“Sex isn’t going to get me back. I’m sorry—”
Her initial shock and offense lasted only a second before she pressed her lips together and reached down, shoulders angling, hand thrusting as if checking to make sure her cunt was still there.
We have hundreds of bones in our bodies, and sometimes we won’t acknowledge the preferences of the ones that scare us.
“Are you wet?”
I gripped the edge of the vanity and put my lips near her cheek, millimeters from touching her.
“You don’t love me anymore,” I whispered. “But I could always make you wet, and you always came for me. Like our Italy vacation. In Florence. Coming back from that club, in the little alley. Against the wall. I ripped through your underwear.”
Her breathing got shallow and fast.
“I fucked you in the dark, and when you came, you screamed my name so loud all the lights in the apartments went on.”
“That was good.” She turned her face toward mine.
When her lips nearly touched me, I pulled away just enough. “I said I wouldn’t touch you.”
“I changed my mind.”
I wasn’t fooled. Her arousal was talking. I owned her. She’d do whatever I told her. But I wanted something very simple. I wanted her pleasure. “Take the juice from your cunt and rub it on your clit. Make it wet.”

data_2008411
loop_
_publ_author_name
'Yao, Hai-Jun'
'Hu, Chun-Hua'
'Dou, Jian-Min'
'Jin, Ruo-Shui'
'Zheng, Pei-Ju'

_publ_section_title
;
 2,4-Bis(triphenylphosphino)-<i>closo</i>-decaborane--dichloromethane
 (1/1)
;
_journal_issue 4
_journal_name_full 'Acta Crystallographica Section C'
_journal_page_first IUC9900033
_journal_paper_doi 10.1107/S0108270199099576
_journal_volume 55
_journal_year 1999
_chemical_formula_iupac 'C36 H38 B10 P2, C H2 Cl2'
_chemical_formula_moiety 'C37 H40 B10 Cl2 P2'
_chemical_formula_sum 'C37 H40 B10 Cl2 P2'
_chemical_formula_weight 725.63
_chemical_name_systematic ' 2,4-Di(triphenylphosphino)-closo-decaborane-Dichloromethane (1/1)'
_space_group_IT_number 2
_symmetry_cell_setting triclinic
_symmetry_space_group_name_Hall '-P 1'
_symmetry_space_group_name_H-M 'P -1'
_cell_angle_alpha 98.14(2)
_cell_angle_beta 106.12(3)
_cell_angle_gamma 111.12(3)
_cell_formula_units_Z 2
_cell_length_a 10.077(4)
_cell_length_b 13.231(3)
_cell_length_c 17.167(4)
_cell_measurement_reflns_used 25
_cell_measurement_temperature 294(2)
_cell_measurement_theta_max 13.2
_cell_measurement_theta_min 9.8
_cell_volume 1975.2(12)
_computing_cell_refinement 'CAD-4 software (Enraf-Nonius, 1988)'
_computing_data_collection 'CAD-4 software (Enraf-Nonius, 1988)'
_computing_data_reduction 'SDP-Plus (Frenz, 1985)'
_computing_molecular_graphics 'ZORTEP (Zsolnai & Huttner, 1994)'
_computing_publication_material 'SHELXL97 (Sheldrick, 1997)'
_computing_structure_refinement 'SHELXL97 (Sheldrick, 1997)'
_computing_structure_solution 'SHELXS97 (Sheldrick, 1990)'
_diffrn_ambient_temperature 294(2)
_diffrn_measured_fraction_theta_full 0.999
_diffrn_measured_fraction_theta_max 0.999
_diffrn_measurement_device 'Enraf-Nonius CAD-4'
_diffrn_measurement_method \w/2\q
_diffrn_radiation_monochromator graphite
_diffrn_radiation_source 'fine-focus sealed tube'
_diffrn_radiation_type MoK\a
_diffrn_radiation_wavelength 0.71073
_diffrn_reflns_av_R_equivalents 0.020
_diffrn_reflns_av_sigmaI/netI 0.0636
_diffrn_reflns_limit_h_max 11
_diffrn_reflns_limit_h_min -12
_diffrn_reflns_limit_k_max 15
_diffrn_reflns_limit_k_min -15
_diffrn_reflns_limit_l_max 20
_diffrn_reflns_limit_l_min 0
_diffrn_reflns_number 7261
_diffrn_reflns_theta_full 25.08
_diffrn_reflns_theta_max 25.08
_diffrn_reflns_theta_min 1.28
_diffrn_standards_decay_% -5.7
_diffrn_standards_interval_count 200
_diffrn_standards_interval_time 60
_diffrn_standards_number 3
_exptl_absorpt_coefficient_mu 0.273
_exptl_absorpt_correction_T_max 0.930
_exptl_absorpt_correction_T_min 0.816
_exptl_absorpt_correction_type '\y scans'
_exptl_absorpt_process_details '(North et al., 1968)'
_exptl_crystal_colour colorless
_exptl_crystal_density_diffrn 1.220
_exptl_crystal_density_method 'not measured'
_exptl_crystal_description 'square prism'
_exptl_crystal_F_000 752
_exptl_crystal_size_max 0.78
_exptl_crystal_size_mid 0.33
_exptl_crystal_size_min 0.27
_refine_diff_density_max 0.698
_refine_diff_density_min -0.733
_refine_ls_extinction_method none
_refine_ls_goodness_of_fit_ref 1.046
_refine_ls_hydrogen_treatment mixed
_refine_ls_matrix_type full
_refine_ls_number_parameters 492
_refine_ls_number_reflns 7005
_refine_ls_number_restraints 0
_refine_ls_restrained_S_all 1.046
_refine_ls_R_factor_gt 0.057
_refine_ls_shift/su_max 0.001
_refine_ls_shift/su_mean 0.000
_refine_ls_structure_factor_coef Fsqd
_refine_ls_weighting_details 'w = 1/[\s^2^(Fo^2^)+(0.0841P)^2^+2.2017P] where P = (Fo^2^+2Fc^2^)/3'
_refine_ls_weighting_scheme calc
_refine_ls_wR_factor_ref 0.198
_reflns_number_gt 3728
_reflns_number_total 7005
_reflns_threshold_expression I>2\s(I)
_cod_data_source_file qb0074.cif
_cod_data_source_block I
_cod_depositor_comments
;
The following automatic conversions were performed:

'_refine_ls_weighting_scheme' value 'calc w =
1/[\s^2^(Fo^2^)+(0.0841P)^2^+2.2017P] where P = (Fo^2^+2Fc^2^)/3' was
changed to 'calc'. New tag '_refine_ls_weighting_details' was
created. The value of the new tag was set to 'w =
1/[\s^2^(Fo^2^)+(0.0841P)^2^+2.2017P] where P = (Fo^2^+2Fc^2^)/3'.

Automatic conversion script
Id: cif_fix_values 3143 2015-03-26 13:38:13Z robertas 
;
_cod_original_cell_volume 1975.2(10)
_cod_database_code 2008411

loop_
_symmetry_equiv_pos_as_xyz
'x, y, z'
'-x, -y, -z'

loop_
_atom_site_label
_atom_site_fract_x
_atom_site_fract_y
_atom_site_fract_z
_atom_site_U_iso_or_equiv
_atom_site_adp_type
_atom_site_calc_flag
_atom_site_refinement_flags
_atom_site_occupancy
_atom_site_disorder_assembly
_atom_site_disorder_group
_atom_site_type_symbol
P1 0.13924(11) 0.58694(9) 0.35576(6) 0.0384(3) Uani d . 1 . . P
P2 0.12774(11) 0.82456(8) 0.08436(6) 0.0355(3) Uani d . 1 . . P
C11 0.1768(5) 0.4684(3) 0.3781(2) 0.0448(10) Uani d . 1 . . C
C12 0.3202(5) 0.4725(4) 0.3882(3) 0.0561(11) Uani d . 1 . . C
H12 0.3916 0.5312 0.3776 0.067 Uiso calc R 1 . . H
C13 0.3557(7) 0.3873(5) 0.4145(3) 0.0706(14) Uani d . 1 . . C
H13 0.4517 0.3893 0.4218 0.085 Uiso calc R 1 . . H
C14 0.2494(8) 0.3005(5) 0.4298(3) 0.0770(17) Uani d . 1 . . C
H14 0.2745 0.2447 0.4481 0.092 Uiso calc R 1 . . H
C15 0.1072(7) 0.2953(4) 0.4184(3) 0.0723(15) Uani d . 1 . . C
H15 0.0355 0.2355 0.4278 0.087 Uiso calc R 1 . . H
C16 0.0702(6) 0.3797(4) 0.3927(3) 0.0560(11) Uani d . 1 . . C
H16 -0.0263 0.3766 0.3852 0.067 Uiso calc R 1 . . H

“What’s come over you?”
“Do it.” I felt her arm move against me. “Rub back and forth. Be consistent. One-two-one-two.”
When I felt that she had it, I stepped back. She stopped. Her knees were bent slightly and her fingers had taken her cunt from the side of the crotch, not the waistband. She never ceased to surprise me.
“Is this your way of getting back at me?”
“One-two-one-two. Let me see you come. You’re so beautiful when you come. You’ve gone this far.”
Her body must have been able to override her mind, because she moved her finger again, closing her eyes. Her cheeks reddened and her knees bent more deeply.
“In Florence. An hour after we got to the hotel. I came so deep in you that night. I fucked you from behind with your leg up on the dresser. I wanted to thrust my whole body inside you. I loved you that much. And I gave up who I was. Last night, at the club, I remembered what I was. I was a man who was obeyed. I dominated women, and they submitted to me. The result was what you’re about to feel. Complete pleasure.”
She let out a long, low groan, leaning on the vanity, twisting. I could have fucked her right then. I could have bent her over the counter and pounded her. But that wasn’t the point. No. Watching her hand move under her clothes because I commanded it. That was the point.
An uh escaped her throat. Years of marriage had taught me that meant she was about to come.
My watch beeped.